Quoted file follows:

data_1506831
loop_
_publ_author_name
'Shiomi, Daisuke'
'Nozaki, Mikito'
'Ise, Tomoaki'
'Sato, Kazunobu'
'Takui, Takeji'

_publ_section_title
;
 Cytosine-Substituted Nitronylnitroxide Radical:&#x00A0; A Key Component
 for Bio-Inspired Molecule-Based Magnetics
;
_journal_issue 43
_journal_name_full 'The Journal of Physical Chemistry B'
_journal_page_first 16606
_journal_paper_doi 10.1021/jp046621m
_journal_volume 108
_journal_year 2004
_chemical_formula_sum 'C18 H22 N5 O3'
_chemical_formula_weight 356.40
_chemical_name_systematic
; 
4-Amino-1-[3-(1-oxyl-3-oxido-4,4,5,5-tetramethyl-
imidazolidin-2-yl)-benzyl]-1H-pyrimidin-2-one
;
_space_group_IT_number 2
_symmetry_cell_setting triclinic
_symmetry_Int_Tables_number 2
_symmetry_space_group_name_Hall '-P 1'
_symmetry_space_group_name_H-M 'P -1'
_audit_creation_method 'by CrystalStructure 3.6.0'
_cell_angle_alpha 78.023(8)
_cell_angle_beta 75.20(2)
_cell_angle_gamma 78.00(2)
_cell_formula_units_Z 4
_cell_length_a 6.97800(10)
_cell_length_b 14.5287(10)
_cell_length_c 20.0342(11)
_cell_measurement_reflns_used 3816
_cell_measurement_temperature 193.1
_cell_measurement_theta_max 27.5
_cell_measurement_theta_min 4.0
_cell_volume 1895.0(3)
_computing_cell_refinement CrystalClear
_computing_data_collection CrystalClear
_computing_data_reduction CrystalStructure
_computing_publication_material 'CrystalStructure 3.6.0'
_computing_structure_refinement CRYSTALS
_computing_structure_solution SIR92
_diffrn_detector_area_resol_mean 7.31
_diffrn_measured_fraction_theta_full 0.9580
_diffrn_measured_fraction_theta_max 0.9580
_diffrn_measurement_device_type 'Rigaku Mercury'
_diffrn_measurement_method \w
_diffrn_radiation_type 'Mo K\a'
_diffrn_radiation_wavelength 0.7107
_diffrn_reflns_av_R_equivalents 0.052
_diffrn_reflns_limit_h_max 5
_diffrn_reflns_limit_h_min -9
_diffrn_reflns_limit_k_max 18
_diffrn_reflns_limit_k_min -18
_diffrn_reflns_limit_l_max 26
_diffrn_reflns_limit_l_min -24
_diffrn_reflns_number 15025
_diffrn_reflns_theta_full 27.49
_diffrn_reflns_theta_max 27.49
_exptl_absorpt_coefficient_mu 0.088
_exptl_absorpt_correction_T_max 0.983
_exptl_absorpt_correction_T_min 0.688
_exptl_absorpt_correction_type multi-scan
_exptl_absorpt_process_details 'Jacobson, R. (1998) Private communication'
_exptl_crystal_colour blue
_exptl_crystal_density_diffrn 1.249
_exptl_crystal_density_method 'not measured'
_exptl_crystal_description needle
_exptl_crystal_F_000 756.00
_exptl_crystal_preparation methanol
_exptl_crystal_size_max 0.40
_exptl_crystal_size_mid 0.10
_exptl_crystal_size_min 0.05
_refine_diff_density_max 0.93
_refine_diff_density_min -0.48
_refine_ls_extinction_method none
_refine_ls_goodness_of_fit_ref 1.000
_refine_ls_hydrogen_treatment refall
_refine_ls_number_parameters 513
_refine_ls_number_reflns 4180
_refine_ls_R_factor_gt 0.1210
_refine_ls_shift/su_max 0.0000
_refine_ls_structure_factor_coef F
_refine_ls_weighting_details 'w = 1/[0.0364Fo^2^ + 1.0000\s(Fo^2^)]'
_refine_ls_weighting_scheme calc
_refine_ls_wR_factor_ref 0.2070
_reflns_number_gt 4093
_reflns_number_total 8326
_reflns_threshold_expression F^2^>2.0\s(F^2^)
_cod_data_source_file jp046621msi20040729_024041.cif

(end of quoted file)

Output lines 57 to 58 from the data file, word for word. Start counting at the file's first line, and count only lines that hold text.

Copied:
_diffrn_radiation_wavelength 0.7107
_diffrn_reflns_av_R_equivalents 0.052